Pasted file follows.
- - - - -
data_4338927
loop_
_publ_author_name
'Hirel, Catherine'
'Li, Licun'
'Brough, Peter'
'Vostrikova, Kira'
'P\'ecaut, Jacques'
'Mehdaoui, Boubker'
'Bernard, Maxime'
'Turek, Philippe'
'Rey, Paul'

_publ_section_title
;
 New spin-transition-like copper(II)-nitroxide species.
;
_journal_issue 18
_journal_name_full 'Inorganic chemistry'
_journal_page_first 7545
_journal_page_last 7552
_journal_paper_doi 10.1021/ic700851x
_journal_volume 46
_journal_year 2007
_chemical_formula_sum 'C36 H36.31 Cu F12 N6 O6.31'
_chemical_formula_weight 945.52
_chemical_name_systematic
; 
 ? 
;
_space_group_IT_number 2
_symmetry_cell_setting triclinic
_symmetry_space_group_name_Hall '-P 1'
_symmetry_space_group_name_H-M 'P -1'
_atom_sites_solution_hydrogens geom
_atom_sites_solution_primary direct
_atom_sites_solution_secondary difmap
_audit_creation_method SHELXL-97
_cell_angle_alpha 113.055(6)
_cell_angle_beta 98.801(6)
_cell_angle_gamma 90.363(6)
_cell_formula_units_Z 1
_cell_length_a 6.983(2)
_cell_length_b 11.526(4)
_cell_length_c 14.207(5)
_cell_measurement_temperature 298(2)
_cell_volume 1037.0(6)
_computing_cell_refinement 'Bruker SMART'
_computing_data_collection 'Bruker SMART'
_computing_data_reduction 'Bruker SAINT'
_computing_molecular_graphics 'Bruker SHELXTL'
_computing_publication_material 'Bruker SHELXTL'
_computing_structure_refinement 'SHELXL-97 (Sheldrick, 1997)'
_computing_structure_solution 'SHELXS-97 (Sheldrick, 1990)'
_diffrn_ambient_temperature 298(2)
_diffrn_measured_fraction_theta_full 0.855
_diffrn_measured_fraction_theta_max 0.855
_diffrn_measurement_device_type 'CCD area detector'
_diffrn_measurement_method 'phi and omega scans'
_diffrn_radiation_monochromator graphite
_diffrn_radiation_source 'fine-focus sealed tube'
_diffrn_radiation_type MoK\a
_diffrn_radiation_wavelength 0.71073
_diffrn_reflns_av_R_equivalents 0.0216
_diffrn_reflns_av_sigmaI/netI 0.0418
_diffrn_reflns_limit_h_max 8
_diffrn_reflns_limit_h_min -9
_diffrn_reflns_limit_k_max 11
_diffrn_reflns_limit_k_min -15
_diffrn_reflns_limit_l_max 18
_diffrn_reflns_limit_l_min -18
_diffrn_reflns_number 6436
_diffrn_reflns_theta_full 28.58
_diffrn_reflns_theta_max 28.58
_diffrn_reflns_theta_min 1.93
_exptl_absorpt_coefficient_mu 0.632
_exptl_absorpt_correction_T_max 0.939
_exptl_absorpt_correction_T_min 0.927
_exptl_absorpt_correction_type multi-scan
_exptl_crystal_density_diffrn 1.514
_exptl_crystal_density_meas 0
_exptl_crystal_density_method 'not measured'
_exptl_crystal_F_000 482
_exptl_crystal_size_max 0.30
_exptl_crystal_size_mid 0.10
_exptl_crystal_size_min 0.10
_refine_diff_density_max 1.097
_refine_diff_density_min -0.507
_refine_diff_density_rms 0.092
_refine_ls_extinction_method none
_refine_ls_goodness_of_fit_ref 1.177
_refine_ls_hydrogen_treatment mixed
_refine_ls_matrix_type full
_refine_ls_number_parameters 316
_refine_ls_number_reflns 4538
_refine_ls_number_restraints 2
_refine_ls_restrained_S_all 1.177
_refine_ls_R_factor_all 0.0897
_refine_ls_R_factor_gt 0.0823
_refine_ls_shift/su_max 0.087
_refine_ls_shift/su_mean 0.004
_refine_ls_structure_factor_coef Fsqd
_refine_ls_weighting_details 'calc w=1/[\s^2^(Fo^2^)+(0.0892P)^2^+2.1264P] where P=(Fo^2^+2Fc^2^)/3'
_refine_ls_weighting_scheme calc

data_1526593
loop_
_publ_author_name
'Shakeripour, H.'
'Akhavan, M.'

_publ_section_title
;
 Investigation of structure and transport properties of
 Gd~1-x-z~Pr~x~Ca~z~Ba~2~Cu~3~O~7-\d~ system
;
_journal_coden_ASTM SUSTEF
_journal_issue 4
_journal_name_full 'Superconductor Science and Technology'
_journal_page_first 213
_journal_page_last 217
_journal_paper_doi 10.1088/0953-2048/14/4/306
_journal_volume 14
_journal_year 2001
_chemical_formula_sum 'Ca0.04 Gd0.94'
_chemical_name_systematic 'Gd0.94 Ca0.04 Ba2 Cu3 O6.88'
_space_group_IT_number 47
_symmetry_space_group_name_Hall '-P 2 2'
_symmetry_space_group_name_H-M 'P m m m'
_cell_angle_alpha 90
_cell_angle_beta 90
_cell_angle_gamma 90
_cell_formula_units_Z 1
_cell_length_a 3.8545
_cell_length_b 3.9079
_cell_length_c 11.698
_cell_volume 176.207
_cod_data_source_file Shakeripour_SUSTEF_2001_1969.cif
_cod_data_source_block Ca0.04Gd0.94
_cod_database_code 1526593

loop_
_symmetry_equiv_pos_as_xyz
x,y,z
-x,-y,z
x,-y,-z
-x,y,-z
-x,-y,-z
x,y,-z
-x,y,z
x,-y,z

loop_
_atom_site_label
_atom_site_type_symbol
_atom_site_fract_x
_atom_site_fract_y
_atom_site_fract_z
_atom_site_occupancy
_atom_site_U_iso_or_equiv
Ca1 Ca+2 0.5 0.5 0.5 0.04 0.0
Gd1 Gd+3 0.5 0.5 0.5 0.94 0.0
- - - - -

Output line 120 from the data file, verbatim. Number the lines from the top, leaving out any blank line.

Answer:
_journal_volume 14